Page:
Although wheat is grown all over the world, many countries and regions must import wheat regularly or occasionally to supplement domestic quantities or to obtain higher quality wheat to improve performance. Four countries and the European Union provide most of this imported wheat, together accounting for about 93% of world trade.

   Argentina. Argentina produces wheats that are mostly of the hard white spring class; these wheats are planted in late April-May (the fall season in the Southern Hemisphere). Some durum wheat also is planted, but durum area has declined as farmers have switched to higher-yielding spring varieties.

   Argentine wheat historically was bought for fill-in stocks by importing millers, but quality gradually has improved. In general, Argentine wheat is considered hard and of medium baking strength.

   Argentina uses five grades for common wheat and three for durum. Grades are based on test weight, damaged kernels and foreign material.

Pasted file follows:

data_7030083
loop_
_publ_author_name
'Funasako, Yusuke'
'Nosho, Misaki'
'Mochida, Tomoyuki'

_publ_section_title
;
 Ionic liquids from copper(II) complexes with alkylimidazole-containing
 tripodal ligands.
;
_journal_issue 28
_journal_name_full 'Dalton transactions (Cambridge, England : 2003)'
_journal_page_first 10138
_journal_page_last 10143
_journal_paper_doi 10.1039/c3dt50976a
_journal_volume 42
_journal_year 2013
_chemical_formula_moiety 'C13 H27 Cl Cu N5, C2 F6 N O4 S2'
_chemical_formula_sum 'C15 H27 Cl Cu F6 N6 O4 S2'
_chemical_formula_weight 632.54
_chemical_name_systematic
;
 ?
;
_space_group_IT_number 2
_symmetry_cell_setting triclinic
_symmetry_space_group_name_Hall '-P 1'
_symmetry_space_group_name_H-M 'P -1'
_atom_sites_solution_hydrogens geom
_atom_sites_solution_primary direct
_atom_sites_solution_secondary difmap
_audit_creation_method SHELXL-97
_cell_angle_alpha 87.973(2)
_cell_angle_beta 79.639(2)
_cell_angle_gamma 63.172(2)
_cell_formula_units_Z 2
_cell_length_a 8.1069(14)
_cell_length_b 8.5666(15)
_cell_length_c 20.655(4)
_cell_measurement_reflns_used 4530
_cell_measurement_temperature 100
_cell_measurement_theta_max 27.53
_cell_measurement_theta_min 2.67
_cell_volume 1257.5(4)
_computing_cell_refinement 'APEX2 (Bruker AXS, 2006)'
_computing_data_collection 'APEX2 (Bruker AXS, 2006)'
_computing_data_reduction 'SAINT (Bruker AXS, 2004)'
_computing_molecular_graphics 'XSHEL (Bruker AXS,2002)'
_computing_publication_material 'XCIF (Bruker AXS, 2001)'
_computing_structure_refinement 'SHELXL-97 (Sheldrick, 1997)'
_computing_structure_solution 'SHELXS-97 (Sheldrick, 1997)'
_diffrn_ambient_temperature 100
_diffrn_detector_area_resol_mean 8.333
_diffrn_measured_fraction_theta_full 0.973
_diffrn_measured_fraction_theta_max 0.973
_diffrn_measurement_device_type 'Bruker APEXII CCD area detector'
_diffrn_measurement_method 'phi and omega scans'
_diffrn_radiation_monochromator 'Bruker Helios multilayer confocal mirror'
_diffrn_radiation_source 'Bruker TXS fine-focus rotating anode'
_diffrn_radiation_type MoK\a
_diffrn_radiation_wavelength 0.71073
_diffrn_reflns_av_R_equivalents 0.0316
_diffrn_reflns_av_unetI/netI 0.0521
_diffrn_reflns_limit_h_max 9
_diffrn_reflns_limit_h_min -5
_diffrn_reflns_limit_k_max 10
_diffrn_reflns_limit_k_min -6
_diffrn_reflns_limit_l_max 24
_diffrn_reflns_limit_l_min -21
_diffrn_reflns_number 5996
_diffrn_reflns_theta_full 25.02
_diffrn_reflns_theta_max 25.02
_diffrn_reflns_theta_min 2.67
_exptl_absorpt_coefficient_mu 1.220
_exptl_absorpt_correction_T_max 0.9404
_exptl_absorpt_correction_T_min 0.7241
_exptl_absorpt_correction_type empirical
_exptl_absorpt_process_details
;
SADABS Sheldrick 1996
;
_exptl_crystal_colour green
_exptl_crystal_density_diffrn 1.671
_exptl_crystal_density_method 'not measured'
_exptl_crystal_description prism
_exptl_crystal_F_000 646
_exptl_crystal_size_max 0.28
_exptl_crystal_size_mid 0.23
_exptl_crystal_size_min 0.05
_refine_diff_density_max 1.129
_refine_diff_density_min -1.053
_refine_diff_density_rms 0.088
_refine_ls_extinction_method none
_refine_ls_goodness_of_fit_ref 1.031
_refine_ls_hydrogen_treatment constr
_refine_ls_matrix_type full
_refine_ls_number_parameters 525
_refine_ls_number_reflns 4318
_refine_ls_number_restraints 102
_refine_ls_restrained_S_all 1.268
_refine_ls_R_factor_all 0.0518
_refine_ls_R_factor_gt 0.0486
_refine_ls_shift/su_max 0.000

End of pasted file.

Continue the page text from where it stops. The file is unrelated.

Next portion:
Australia. As with Argentina, Australia's location in the Southern Hemisphere means Australian wheat is planted in late April-May.

   The country has six classes of milling-quality wheat: prime hard, with a minimum protein of 13%, suitable for high-protein breads, Chinese-style noodles and blending with lower proteins; hard, with minimum protein of 11%, for volume breads and flat breads; standard white, with minimum protein of 9%, for loaf, flat and steamed breads and noodles; noodle, a specific soft wheat variety for white, salted noodles; soft, low-protein wheat for biscuits, cakes and pastries; and durum for pasta.

   Australian grading factors include test weight, sprouted wheat, unmillable material, weather-damaged wheat and foreign matter/seeds.

   Canada. Canada grows seven types of wheat, including hard, soft, spring and winter classes. Canada also is a major producer of durum.

   Hard red spring wheat, which accounts for more than 80% of annual Canadian production, is planted in late April-May (spring in the Northern Hemisphere). The wheat is hard, and mean protein content during the past 55 years has been 13.5%. This wheat is used for breadmaking and for blending with weaker wheats.